Dioscorea bulbifera

Air Potato

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A native to tropical Asia, air potato, Dioscorea bulbifera, was first introduced to the Americas from Africa. In 1905 it was introduced to Florida. Due to its ability to displace native species and disrupt natural processes such as fire and water flow, air potato has been listed as one of Florida’s most invasive plant species since 1993, and was placed on the Florida Noxious Weed List by the Florida Department of Agriculture and Consumer Services in 1999.

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Air potato is in the family Dioscoreaceae, or simply the Yam Family. It is an herbaceous twining vine, growing 70 feet or more in length. Leaves are broadly cordate (heart shaped) and alternately arranged on stems. A distinguishing characteristic of air potato is that all leaf veins arise from the leaf base, unlike other herbaceous vines such as smilax and morningglories. Flowers are inconspicuous, arising from leaf axils in panicles 4 inches long, and are fairly uncommon in Florida. Vegetative reproduction is the primary mechanism of spread. This is through the formation of aerial tubers, or bulbils, which are formed in leaf axils. These vary in roundish shapes and sizes. In addition, large tubers are formed underground, some reaching over 6 inches in diameter.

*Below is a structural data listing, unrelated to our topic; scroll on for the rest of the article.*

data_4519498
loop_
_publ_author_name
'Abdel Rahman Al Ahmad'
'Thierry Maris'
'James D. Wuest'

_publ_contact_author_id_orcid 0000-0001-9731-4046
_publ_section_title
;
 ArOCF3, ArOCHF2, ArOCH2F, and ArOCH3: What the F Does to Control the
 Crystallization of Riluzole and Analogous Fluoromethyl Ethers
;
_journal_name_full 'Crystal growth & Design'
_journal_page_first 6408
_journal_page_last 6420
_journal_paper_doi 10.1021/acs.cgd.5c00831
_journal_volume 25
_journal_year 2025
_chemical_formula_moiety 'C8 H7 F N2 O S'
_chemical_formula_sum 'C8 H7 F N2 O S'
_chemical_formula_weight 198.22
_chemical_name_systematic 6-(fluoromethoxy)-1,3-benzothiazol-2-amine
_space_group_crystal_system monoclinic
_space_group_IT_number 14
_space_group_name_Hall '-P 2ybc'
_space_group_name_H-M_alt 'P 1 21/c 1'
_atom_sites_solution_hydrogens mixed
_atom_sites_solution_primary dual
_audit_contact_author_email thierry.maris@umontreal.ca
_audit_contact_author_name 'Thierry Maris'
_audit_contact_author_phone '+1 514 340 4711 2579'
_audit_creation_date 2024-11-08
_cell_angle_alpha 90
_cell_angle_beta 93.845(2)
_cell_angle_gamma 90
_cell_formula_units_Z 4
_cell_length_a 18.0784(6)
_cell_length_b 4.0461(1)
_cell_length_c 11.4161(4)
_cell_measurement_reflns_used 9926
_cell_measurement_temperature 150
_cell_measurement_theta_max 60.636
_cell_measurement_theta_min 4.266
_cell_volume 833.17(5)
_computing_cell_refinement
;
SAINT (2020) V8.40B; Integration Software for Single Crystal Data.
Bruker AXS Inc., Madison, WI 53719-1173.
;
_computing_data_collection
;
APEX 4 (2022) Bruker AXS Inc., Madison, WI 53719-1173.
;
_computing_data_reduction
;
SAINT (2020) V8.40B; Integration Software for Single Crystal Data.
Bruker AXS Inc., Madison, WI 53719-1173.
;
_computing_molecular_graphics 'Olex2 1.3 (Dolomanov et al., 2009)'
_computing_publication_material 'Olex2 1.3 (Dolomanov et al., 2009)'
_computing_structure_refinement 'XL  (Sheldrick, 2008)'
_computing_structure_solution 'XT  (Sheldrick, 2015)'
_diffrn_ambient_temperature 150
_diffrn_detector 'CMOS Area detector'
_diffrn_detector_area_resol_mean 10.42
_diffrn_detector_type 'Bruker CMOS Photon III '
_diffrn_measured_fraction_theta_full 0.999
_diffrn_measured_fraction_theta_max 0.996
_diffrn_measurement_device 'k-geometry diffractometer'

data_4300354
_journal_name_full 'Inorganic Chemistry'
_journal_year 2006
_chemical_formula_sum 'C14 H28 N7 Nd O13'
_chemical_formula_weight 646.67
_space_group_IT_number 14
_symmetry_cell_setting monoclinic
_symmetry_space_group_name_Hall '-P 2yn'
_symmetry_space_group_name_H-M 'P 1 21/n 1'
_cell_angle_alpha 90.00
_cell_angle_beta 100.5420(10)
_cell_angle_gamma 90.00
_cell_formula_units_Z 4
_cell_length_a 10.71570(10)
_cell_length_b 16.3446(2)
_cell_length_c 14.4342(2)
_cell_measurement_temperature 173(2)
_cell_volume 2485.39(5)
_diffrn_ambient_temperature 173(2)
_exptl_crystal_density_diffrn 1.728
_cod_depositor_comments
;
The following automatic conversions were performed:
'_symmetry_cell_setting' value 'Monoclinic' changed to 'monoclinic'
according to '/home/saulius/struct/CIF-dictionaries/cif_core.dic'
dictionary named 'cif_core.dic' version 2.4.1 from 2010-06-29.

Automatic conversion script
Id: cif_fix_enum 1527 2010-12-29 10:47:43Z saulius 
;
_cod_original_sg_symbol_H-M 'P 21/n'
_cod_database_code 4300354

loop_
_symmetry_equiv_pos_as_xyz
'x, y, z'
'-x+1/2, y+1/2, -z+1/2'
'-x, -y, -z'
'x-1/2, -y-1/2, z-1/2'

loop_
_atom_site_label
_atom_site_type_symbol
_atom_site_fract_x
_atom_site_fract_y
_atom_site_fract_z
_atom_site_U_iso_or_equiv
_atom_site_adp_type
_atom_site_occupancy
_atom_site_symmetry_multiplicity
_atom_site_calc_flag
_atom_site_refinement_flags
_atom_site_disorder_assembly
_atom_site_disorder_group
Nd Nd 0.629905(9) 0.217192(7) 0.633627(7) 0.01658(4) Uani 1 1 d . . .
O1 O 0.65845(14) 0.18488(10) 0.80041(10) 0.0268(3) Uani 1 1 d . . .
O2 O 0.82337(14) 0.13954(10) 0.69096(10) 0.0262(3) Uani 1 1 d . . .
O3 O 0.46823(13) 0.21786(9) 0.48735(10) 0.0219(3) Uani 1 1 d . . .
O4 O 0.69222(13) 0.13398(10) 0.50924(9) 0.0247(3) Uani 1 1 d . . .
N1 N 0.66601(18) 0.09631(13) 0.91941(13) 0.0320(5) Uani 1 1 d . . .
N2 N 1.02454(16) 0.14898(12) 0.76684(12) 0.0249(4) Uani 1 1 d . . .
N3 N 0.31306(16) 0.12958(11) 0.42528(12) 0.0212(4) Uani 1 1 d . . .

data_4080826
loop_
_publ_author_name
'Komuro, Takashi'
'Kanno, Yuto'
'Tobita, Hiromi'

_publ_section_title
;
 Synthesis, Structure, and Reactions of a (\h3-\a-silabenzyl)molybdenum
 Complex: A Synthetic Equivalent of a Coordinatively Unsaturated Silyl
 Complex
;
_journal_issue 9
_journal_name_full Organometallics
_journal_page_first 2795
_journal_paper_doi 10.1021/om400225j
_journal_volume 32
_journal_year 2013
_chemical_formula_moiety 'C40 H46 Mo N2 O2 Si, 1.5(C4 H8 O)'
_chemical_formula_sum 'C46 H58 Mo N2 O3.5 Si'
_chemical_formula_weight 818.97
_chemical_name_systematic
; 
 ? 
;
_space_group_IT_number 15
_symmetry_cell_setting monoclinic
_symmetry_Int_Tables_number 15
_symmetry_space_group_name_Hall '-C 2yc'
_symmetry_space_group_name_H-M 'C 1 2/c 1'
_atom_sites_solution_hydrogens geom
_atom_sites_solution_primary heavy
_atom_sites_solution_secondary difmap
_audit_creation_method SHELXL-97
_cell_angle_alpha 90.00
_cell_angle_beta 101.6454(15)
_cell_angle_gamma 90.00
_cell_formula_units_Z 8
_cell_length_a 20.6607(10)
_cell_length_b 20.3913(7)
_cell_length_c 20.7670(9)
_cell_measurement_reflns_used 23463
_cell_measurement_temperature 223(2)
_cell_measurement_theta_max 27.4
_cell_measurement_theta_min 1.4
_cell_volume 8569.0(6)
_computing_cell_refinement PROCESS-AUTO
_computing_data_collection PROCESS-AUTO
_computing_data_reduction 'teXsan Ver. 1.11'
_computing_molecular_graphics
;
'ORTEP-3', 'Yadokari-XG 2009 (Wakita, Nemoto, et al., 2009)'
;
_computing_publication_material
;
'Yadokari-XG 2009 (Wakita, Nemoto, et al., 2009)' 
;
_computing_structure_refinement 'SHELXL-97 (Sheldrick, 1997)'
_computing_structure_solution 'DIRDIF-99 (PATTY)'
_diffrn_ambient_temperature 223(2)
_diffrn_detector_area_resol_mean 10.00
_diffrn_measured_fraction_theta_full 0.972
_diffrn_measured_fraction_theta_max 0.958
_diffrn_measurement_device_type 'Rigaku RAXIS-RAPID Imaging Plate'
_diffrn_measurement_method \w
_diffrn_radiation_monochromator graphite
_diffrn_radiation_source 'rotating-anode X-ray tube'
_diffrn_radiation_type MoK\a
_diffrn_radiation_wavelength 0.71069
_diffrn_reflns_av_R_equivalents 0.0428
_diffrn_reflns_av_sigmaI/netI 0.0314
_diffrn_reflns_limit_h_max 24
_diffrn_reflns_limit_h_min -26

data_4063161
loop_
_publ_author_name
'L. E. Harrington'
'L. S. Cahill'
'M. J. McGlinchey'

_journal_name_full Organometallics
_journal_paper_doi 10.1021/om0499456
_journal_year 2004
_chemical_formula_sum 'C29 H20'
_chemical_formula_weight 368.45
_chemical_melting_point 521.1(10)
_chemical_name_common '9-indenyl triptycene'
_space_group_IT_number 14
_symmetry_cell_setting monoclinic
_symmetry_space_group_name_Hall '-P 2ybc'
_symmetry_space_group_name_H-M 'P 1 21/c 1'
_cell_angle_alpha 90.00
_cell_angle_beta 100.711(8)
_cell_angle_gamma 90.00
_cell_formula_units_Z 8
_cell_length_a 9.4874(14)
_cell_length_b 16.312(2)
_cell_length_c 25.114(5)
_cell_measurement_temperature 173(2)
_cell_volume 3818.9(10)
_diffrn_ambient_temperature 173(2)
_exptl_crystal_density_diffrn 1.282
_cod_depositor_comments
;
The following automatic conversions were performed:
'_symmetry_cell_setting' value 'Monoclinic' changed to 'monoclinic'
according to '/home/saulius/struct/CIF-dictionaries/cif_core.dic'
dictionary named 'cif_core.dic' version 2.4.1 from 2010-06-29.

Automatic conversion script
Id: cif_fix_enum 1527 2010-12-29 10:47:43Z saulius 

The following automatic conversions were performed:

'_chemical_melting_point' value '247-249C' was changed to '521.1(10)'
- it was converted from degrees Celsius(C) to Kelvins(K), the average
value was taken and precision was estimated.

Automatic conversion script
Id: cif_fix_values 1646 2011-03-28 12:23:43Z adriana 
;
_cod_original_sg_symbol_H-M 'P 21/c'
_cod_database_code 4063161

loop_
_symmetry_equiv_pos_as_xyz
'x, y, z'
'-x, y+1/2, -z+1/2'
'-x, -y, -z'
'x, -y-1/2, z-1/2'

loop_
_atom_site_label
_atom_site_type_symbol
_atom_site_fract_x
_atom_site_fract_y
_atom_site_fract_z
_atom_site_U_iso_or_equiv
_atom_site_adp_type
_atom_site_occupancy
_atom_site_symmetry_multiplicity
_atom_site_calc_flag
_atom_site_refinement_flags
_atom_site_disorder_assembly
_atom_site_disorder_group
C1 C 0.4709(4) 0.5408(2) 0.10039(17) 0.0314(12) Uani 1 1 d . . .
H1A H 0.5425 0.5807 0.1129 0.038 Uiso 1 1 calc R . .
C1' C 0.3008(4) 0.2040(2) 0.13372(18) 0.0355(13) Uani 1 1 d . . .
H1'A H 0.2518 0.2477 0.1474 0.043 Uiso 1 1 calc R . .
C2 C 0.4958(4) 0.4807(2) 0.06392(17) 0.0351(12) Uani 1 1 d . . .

Dioscorea alata or winged yam can easily be mistaken for air potato, D. bulbifera. Winged yam gets it name from its winged internodes, a characteristic feature of the species. Another difference between D. alata and D. bulbifera is the arrangement of the leaves. D. alata has opposite leaves as opposed to the alternate leaves of air potato. Winged yam grows to 30 feet, roughly half the length of the invasive species. This species of Dioscorea does not produce nearly as many bulbils as D. bulbifera. However, this species can also be considered invasive and problematic, but to a lesser extent than D. bulbifera. Although considered to be a species of yam, these plants are very toxic and should not be consumed.